The most straightforward and accurate definition of ‘waste recovery’ that I have heard came from my five-year-old daughter when I asked her if she knew what daddy did at work and she replied, “You take rubbish and turn it into money”.
Taking rubbish and turning it into money is also known as Circular Economy, where waste is no longer looked upon as remains and is transformed into a source of energy (energy recovery) or a raw material for the production process (material recovery).
By contrast, in the Linear Economy, in which we have consciously been living for 200 years or so, and unconsciously since the invention of the landfill, rubbish is simply regarded as remains with no attached recoverable value.
At Ferrovial Services we have spent years preparing ourselves for this transition from Linear Economy to Circular Economy and have now assimilated this work philosophy as a tool and an objective, looking at waste as a raw material from which we need to extract all its value.
Today, our first major projects in this area are beginning to see the light of day, strengthening our ability to develop complex and higher added value projects for our customers, and reinforcing our commitment to sustainable development and to adopting management models based on the principles of the circular economy. We are currently working on two lines of business.
The first line of business is the direct combustion of waste in a furnace to produce high-pressure steam in a boiler. The steam can then be used directly as a heat source for home heating or in industrial processes, although it is more commonly used to power a turbine and generate electricity that is directly exportable to the electricity distribution grid.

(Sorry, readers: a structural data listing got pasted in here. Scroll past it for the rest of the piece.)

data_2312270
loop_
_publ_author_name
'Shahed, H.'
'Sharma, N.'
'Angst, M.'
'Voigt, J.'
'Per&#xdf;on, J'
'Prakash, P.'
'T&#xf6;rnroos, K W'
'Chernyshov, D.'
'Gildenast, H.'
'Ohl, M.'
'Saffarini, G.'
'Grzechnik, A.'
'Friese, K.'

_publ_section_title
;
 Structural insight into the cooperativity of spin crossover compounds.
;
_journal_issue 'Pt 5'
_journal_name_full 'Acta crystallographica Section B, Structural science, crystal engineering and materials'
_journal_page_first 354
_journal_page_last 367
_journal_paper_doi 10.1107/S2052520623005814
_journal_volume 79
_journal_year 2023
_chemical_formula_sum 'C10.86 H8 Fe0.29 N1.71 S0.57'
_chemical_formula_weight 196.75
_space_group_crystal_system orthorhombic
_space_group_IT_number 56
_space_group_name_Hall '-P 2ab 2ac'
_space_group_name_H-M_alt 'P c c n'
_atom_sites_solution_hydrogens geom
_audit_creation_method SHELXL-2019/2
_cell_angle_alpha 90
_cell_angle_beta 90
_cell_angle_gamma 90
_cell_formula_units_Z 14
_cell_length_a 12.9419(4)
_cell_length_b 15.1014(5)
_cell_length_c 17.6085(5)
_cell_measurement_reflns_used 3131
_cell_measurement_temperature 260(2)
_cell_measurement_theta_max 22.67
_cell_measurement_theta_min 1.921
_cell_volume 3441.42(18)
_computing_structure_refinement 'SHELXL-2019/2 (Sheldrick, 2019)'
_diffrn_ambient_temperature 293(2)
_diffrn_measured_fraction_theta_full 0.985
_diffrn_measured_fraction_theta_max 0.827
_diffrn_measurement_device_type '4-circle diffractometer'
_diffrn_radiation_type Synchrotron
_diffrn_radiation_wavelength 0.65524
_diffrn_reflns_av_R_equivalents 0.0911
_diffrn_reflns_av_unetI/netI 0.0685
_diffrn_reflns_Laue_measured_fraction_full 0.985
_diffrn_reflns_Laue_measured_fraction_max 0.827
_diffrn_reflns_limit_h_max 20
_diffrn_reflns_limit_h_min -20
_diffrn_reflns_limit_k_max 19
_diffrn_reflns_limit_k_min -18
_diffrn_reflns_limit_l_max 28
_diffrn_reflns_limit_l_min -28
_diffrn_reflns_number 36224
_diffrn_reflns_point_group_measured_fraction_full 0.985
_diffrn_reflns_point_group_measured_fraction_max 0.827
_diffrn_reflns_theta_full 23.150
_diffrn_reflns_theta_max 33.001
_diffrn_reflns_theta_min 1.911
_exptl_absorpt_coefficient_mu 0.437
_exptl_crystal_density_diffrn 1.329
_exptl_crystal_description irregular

Ferrovial Services is building its first large-scale power generation project for the Council of North Yorkshire in Northern England, with a capacity to process 320,000 tons of waste a year and generate more than 200,000 MWh of electric power a year (enough to meet all the electricity needs of 40,000 households). Also, Ferrovial Services is now developing other distinctive power generation projects that go one step further in technology.
At the moment Ferrovial Services is completing the construction of the waste gasification facility in Milton Keynes on the outskirts of London, which is scheduled to begin to operate in February next year, and is also preparing to take on the construction of a second gasification facility on the Isle of Wight. Compared with direct incineration of waste, gasification opens up a range of possibilities by obtaining a gas rich in carbon monoxide and hydrogen which can be recovered either via combustion in steam boilers or more power-efficient engines or be used directly to generate raw materials for the chemical industry, thereby creating added value from the waste.
The second line of business consists in TRANSFORMING RUBBISH INTO FUEL. We are developing a project in the Ecopark in Toledo to transform plastic into a liquid fuel, which is yet another tangible and close-at-hand example of Ferrovial Services’ ability to be one step ahead of traditional technologies.
We first convert the waste into a solid fuel called Refuse Derived Fuel or RDF. Here is where Ferrovial Services’ experience in designing RDF production plants offers added value and allows us to expand the value chain and deal with the complexity of these projects with confidence in our knowledge of the technological challenges posed by these facilities.
It is a flagship innovative project that will allow recovering 9,800 tons of urban waste plastic a year, thus avoiding the dumping of plastic in landfills, and obtain roughly 600 litres/hour of a liquid fuel that is similar to diesel C.
The transformation is carried out using a method called flash pyrolysis, which is based on the thermal decomposition of the organic material in the absence of oxygen, at high temperatures and in the presence of a catalyst, taking only a fraction of a minute (seconds).
In short, the production of this liquid is a step further for Ferrovial Services and means that it is prepared for the eco-fuel revolution. The added value of this product is that it is easily transportable and can be used as a fuel in all types of diesel engines, we therefore transform waste into a storable and transportable commodity that is more versatile than refuse-derived solid fuel.